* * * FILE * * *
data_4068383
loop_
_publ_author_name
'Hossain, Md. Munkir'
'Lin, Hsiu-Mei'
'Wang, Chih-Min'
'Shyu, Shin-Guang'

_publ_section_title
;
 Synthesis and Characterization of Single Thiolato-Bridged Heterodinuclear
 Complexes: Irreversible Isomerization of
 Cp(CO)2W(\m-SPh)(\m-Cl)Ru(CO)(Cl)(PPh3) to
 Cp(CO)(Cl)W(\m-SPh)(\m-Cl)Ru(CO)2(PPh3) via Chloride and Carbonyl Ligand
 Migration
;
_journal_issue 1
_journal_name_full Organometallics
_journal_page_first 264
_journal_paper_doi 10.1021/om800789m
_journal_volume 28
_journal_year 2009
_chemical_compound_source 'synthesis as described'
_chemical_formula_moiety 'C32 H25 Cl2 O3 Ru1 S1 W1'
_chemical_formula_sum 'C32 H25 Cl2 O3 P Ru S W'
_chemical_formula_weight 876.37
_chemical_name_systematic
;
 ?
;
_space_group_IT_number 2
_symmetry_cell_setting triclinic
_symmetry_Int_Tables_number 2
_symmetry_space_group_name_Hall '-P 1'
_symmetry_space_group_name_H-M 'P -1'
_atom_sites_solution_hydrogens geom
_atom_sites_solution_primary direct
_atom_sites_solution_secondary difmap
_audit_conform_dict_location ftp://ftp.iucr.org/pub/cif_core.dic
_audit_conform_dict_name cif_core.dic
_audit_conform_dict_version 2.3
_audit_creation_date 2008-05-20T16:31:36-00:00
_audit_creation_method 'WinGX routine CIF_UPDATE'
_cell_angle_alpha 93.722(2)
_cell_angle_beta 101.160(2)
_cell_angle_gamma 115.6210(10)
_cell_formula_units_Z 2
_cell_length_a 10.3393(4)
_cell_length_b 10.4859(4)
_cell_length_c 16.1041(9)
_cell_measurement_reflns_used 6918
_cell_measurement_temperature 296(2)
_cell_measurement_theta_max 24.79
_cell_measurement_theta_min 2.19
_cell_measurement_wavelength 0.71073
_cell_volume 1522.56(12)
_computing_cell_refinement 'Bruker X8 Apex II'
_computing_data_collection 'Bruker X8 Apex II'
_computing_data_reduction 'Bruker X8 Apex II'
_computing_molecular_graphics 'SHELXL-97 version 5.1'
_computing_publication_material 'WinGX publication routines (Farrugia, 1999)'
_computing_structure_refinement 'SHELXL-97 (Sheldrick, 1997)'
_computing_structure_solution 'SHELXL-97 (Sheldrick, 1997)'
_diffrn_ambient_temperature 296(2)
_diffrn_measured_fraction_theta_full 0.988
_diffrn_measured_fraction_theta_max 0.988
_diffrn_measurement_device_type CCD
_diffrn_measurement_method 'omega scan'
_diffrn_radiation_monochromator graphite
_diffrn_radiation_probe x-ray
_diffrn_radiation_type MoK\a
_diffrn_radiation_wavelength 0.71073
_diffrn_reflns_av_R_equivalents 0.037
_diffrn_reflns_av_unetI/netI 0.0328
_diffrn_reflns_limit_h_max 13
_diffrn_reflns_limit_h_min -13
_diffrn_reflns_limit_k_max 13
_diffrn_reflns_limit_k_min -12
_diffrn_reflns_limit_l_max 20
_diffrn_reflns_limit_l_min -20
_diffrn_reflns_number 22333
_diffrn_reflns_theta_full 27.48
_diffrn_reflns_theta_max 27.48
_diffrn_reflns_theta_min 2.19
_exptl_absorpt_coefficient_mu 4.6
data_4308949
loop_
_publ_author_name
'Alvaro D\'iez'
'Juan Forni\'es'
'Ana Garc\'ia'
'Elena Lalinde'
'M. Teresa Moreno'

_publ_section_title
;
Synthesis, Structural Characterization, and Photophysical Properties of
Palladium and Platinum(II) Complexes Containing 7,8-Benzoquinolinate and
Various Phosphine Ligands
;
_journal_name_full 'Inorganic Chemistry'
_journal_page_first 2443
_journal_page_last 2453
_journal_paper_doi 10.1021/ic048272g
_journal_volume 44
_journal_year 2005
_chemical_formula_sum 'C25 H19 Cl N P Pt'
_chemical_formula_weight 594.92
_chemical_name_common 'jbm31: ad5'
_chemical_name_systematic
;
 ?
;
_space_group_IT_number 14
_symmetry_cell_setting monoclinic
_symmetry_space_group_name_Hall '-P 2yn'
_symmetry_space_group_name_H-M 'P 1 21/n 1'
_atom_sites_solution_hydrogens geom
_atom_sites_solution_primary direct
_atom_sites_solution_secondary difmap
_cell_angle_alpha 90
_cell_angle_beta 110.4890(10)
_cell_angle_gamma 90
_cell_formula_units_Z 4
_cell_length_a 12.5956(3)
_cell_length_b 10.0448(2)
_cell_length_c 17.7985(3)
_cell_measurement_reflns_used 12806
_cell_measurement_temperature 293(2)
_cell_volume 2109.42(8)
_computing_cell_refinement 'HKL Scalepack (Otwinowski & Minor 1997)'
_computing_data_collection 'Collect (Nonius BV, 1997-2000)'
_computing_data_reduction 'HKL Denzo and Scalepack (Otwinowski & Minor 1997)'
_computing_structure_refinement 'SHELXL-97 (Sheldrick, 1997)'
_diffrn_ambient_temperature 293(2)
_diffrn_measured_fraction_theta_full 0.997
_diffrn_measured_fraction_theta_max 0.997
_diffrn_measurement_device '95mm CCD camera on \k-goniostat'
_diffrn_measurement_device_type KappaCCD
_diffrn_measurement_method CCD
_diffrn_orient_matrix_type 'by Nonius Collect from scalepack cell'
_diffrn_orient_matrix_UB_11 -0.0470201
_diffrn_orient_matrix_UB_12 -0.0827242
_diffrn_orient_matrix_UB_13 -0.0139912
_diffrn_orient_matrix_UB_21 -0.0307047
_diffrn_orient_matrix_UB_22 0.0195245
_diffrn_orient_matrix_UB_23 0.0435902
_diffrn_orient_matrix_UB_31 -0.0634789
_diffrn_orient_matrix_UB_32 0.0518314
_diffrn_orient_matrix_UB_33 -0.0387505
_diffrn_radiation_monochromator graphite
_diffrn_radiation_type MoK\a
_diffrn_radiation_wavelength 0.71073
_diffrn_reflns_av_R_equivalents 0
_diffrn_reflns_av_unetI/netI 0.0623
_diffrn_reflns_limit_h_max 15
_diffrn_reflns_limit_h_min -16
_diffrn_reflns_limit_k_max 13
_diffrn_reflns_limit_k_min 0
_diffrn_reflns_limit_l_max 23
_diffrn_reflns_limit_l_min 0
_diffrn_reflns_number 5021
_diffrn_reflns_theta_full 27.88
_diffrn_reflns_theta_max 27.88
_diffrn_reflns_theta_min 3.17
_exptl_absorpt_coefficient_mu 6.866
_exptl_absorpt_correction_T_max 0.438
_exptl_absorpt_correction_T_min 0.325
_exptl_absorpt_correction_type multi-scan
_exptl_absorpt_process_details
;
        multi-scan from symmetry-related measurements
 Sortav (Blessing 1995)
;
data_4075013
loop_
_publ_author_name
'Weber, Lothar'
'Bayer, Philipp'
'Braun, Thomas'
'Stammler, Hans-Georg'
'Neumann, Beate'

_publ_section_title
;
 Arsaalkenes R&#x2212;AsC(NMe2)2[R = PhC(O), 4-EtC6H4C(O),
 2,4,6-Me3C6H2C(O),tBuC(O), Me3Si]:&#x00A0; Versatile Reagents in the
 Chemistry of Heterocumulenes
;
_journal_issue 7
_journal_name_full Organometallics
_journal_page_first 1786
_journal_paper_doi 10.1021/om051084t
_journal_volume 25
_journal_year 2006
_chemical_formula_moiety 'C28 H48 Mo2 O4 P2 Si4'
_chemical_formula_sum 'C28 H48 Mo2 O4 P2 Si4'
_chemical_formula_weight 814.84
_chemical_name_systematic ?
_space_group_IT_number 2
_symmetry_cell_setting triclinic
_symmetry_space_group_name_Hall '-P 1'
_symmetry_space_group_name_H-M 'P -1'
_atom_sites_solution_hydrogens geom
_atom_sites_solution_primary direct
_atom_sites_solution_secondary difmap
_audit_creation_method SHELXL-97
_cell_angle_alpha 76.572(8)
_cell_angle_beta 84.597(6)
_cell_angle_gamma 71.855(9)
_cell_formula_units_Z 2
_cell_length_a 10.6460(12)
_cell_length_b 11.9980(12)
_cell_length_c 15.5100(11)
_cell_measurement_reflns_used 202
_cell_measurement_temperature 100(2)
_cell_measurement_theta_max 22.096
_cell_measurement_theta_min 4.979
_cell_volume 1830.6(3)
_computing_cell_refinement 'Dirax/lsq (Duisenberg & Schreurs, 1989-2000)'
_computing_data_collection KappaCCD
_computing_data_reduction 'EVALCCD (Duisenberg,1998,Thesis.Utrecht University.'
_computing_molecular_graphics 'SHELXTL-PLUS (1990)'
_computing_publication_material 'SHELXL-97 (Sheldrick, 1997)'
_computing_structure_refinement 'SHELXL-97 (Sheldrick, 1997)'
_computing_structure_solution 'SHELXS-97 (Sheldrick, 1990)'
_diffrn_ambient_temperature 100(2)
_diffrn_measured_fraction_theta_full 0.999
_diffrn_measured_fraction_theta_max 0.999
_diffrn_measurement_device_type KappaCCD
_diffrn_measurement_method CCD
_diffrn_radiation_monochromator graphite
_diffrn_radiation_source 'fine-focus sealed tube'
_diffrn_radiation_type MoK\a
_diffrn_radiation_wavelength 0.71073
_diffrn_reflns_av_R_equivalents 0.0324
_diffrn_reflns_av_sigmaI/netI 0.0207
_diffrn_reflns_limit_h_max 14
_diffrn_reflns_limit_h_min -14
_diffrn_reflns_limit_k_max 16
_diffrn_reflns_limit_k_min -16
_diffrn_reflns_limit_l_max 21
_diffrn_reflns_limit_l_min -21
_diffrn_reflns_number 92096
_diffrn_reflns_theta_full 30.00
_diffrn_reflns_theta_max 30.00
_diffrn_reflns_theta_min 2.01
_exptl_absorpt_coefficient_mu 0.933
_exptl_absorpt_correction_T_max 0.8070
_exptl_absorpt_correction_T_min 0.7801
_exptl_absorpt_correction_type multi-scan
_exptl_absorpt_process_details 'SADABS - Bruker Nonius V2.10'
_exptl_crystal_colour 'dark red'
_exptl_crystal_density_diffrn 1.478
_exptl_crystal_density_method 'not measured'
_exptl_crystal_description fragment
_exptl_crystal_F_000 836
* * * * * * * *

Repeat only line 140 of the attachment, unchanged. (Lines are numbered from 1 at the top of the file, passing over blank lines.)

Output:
_diffrn_orient_matrix_UB_11 -0.0470201